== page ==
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The art of procrastination

Updated: Jul 29, 2022

“ - I have to write the article this week, yes or yes. Ah, but I still have time. After all, I still have a week. Well, I'm just going to listen to this podcast, the new album of my favorite artists, and read a chapter from my book to then start to write. Ah, it's so late already, I'll take care of it tomorrow.

(following day)

- Ok, now I'll write my article . Ah, but I need to put some music on first. Let me look for the perfect song. (three hours later) Well, now I can't write the article anymore, I have to go to sleep. Because, after all, I need to rest for tomorrow to have the energy to do the research for my article.

(a week later)

:- Ahhh, how is it that a week has passed and I still haven't read anything to write my article, let alone start writing? I have to send it tomorrow to be published! I'll have to stay up the rest of the night doing research. And for sure everyone will realize it was written at once, people won't like it or won't understand it and they'll realize I'm a fake!"

Has anyone identified themselves with the situation described above? Well, let me tell you: a psychologist also procrastinates. I also adopt behaviors that are not so healthy. I too have fears and anxieties. And the hardest thing is to admit it publicly. What will my patients think? Will they look at me differently? Well, it can happen, but the truth is that I believe that sharing is where I grow, when I become aware of my less rational behaviors, attitudes, and thoughts. First, sharing my experience helps me – helps me rationalize my thinking, challenge my behavior, change my habit. Second, it helps others understand that there are more people acting in the same irrational way, driven by beliefs that may be less healthy. And realize that we are not alone in what I like to call (ironically) – the art of procrastinating. And all the masters of procrastination that are on this side know how difficult it is to find the best activity to escape a few our obligations, which at that moment seem so difficult, laborious, or too demanding for us.

"-I have to call that friend I promised to call a month ago, but first I have to clean up my house."

- “I really have to study for the final exam next week, but first I'm going to bake a cake so that I have a reward for studying”.

So I ask you, "but wouldn't it be easier to do it right away and not worry about it anymore?" Well, it would be. The matter would be resolved and we could do anything without the feeling of guilt. But it's easier said than done, especially for us die-hard procrastinators.

After all, what is procrastination? Is it laziness? Fear? Escape? Devaluation?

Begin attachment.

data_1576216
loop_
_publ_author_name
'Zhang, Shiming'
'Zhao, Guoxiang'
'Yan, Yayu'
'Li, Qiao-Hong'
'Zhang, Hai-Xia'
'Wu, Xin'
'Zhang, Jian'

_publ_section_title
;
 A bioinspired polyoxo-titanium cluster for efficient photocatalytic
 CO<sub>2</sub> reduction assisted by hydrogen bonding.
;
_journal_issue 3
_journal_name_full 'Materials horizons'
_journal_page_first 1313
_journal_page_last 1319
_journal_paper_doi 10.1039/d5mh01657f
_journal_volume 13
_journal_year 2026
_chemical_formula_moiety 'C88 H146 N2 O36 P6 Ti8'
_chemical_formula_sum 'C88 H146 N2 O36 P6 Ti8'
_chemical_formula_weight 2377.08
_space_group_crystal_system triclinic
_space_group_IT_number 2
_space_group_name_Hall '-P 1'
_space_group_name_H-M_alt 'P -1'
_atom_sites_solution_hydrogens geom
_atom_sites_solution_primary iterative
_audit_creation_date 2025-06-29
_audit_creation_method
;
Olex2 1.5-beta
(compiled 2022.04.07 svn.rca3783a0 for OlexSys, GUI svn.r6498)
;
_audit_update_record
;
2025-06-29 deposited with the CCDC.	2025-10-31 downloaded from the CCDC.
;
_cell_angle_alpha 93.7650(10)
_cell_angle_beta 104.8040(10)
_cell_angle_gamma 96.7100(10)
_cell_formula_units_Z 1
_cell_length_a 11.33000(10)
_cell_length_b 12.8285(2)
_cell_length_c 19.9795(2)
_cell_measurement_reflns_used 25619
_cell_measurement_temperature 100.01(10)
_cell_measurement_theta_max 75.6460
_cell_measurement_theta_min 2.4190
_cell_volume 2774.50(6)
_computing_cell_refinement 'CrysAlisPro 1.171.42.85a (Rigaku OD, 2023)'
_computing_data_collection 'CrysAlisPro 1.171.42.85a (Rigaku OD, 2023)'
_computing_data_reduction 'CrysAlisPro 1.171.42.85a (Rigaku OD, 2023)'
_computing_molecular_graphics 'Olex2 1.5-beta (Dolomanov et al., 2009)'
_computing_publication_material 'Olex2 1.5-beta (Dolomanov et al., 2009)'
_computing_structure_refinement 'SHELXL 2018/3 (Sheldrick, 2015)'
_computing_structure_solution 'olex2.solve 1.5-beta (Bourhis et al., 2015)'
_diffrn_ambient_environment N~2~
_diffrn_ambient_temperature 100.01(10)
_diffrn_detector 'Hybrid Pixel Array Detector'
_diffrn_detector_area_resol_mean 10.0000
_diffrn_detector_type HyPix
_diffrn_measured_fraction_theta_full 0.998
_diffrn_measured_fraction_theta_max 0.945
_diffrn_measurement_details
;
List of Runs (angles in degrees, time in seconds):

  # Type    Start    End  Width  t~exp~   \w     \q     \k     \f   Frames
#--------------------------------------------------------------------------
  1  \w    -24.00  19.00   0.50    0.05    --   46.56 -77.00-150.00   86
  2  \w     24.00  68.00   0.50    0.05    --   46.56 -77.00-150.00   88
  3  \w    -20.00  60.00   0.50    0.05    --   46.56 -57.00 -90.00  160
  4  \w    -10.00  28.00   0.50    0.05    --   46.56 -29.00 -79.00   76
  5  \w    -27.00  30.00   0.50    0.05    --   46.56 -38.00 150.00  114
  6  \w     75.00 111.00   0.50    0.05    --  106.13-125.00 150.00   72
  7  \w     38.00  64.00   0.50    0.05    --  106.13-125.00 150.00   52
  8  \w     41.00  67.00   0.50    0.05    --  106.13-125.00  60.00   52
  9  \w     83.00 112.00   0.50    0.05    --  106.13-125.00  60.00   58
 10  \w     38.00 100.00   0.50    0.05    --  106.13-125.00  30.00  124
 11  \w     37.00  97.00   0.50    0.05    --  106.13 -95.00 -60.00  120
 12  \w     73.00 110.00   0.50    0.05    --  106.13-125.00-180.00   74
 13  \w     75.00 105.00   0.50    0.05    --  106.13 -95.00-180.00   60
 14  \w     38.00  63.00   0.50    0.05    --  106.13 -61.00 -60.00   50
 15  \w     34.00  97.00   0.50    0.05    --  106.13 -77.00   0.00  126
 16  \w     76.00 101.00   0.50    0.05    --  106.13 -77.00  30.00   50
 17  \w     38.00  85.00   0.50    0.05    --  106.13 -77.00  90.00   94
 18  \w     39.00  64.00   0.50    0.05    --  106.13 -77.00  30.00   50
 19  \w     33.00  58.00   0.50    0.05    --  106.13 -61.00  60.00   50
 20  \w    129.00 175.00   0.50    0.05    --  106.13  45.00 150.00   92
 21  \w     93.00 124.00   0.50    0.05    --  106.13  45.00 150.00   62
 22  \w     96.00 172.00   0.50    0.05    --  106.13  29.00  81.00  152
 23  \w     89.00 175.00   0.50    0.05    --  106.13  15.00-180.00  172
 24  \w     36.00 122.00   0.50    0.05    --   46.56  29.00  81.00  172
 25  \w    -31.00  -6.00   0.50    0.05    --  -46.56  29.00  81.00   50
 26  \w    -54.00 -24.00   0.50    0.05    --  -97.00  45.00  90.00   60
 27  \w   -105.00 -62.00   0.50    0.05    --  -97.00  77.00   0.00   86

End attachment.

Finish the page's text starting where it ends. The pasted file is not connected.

And how can we improve this behavior? After all, no one wants to live with this feeling of guilt forever. Maybe I'd rather listen to my podcast, read my book and go for a walk, without having this voice in the background saying to me "Shouldn't you be at home reading material for this week's article?"

Procrastinating means putting something off for tomorrow; postponement; delay. Procrastinating is not postponing something without knowing its consequences or because we think it will be better that way. Procrastination refers to the unnecessary and irrational delay in a task or decision-making accompanied by psychological discomfort and negative emotions such as guilt and dissatisfaction.

This is a common behavior that causes significant damage to people's quality of life and is considered relatively difficult to change because it provides temporary comfort in demanding, uncertain and responsibilities-filled moments. It is, therefore, an avoidance strategy in the face of aversive tasks.

And what reasons can lead us to adopt this strategy? There may be people's excessive preoccupation with their own ability to do things correctly; irrational fear of failure, others delay tasks because they don't want to do them; and then there are those who procrastinate because they aren't organized or just don't know where to start.

We can conclude that perfectionism, fear, guilt, and avoidance are the keywords for this constant postponement behavior.

So how can we change this? How can we face our irrational fear of failure and criticism?

We have to start by changing our perspective. Realizing that what should motivate us is enthusiasm and not the fear of failure or the sense of duty. Recognize your efforts, even if you weren't the best. Readjust your sense of unconditional self-esteem. Our value does not depend on our success or how perfect the article we write is. Embedding the maximum – making mistakes is an opportunity to learn and grow. And last but not the easiest, stop trying to control all your emotions. Show yourself as vulnerable. Don be afraid to show yourself. Have the courage to be vulnerable to those closest to us, so they can show us how important and brave we are even when all we want is to run away or spend the next few hours looking for the perfect music that will motivate us to face the our obligations.

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